Saturday, August 18, 2012
photo: Picaresque but creepy photo of Madeline Yale Wynne's final little room (sorry), in the Berkshire Mountains, from Find A Grave's website. (I couldn't find a Wikipedia page or anything else less creepy.)
The latest in the series from The Library of America, this for Week #42, "The Little Room" was first published in Harper's Magazine in 1895. (Because of this, one assumes that when a character asks another if they'll be heard "in the car," she must be referring to a train; funny how it's so assumed by the author and characters that this would be the case, as the automobile itself had just been invented maybe three years before, and it hadn't yet entered the vernacular as a "car.") You can read the story here. It's very short and very easy to read, though you might come out of it underwhelmed as I did.
I've never heard of the author or the story before, despite the Library's insistence that it is a heavily anthologized and well-known story. And I'm a pretty well-read guy, too. Wynne never wrote anything else of value, apparently, though artisans in the Berkshires would remember her as a supporter of those local arts, and as quite the artisan herself.
The author might be more of a story than her story, but we'll start with that first. (Skip the remaining paragraphs if you want to read the story first. If so, do that first, now, and then come back.)
The framework of the story is interesting. The beginning is mostly told via conversation, as per Robert Louis Stevenson's Dr. Jekyll and Mr. Hyde; this was the norm for late Victorian stories. Joseph Conrad's Heart of Darkness was written this way, too, if I remember right. Anyway, you've got a newly married young couple and they're on their way to visit the bride's reclusive and eccentric half-aunts. She tells the story of how her mother was brought up there for most of her childhood, and afterwards her mother grew up in Brooklyn. When her mother returned to the aunt's the day of her own marriage, she was horrified and mystified to find that the room she more or less grew up in--and was memorably sick in for some time as a youth--had been done over and made into a china closet. When she asked the aunts about it, they had no idea what she was talking about, and said so with old-time New England steadfastness, and with no emotion at all, not even behind the eyes. The mother, however, remembered every single little thing about the room, and some memorable conversations in the room, and the reader agrees with the bride telling the story that her mother couldn't have made all that up, and that there's something weird going on in that house and with the aunts. Ultimately, the mother never recovers from the weirdness and dies at a young-ish age.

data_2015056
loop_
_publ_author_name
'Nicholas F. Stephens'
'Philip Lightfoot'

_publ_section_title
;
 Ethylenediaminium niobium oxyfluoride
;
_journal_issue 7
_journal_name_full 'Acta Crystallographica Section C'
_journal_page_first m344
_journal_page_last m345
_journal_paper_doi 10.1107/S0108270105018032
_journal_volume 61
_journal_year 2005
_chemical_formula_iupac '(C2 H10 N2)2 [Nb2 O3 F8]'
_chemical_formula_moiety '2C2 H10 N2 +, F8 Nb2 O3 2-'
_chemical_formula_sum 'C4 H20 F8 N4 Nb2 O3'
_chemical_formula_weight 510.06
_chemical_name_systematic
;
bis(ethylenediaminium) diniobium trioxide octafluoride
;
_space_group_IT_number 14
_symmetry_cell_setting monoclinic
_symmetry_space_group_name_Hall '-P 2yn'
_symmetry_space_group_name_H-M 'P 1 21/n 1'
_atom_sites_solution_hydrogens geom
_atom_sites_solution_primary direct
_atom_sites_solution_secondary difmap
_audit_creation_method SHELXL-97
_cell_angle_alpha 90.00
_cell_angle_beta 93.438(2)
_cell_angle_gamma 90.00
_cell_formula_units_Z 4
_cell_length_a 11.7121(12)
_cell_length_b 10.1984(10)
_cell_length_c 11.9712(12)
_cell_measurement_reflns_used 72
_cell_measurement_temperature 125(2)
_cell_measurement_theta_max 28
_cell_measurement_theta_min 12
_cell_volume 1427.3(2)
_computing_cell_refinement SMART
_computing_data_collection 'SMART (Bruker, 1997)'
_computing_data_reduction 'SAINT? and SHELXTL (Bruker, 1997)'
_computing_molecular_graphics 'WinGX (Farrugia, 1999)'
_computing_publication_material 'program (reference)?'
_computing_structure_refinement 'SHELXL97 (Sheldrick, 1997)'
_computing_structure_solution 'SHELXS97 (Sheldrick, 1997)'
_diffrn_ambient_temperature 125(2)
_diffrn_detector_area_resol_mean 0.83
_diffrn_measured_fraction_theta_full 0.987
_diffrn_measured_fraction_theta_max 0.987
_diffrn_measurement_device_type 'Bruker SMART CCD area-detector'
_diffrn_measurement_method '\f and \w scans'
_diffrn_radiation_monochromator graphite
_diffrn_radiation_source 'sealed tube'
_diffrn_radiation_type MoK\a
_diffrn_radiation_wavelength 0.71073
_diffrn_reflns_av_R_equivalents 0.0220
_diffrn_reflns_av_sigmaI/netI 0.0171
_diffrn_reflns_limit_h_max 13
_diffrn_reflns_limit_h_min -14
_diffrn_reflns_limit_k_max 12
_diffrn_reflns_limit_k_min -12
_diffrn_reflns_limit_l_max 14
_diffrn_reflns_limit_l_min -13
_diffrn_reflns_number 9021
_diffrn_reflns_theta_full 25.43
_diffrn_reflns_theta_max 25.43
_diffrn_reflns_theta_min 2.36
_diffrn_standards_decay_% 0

So the bride and her husband get there, and he immediately notices that they're served with gilt-edged china, so there has to be a china room somewhere. (I keep mine in a hutch, and in one of the kitchen cabinets, but whatever.) They investigate what the woman had said should be a little room, but it's just a china closet, and the husband basically rolls his eyes at his new wife and acts a bit verbally condescending. The bride asks the aunt about it, and she gets the same answer that her mother had, in just the same stoic way. The aunts didn't even remember that the bride's mother had asked them about the china closet/little room as well. The new bride takes a long while to get over this, but she finally does, and she and her husband move to Europe and have a few kids. (The reader assumes he's gotten over the condescending attitude, as well.)
Fast forward five years. The wife asks her cousin to visit the aunts to tell them goodbye for her, as she's now in Europe and had been too afraid to go say goodbye to them herself. Her cousin agrees to do this, and intends on bringing another woman with her. But they have a failure to communicate, and as it turns out, they each go by herself at different times. As it happens in stories like this, the two women get together with their kids (Where are the husbands?) while camping, and they tell each other their stories, each believing beforehand that the other had blown her off, and that she had gone there while the other one hadn't.